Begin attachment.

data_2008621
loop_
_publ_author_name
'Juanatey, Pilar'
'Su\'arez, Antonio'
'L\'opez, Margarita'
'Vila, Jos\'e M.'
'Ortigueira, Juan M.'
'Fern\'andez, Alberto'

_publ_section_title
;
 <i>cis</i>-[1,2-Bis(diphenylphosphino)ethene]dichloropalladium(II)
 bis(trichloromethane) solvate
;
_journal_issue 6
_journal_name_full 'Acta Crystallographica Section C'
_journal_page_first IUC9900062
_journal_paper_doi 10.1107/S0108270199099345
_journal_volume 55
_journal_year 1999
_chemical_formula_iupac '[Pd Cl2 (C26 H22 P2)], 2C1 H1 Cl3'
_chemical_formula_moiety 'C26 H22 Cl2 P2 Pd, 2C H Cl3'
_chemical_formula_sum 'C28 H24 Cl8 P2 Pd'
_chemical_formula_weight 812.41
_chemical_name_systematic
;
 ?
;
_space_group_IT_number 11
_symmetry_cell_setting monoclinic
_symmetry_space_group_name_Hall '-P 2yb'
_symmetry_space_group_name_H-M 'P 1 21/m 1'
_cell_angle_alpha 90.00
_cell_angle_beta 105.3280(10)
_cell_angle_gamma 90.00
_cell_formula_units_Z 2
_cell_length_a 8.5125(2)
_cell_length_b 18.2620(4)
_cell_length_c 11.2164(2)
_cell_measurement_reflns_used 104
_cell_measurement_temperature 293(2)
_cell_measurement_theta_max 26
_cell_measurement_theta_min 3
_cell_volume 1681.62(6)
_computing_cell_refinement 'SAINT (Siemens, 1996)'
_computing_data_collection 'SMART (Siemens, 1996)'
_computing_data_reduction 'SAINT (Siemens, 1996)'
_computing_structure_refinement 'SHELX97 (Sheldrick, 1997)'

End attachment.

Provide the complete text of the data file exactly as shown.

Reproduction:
data_2008621
loop_
_publ_author_name
'Juanatey, Pilar'
'Su\'arez, Antonio'
'L\'opez, Margarita'
'Vila, Jos\'e M.'
'Ortigueira, Juan M.'
'Fern\'andez, Alberto'

_publ_section_title
;
 <i>cis</i>-[1,2-Bis(diphenylphosphino)ethene]dichloropalladium(II)
 bis(trichloromethane) solvate
;
_journal_issue 6
_journal_name_full 'Acta Crystallographica Section C'
_journal_page_first IUC9900062
_journal_paper_doi 10.1107/S0108270199099345
_journal_volume 55
_journal_year 1999
_chemical_formula_iupac '[Pd Cl2 (C26 H22 P2)], 2C1 H1 Cl3'
_chemical_formula_moiety 'C26 H22 Cl2 P2 Pd, 2C H Cl3'
_chemical_formula_sum 'C28 H24 Cl8 P2 Pd'
_chemical_formula_weight 812.41
_chemical_name_systematic
;
 ?
;
_space_group_IT_number 11
_symmetry_cell_setting monoclinic
_symmetry_space_group_name_Hall '-P 2yb'
_symmetry_space_group_name_H-M 'P 1 21/m 1'
_cell_angle_alpha 90.00
_cell_angle_beta 105.3280(10)
_cell_angle_gamma 90.00
_cell_formula_units_Z 2
_cell_length_a 8.5125(2)
_cell_length_b 18.2620(4)
_cell_length_c 11.2164(2)
_cell_measurement_reflns_used 104
_cell_measurement_temperature 293(2)
_cell_measurement_theta_max 26
_cell_measurement_theta_min 3
_cell_volume 1681.62(6)
_computing_cell_refinement 'SAINT (Siemens, 1996)'
_computing_data_collection 'SMART (Siemens, 1996)'
_computing_data_reduction 'SAINT (Siemens, 1996)'
_computing_structure_refinement 'SHELX97 (Sheldrick, 1997)'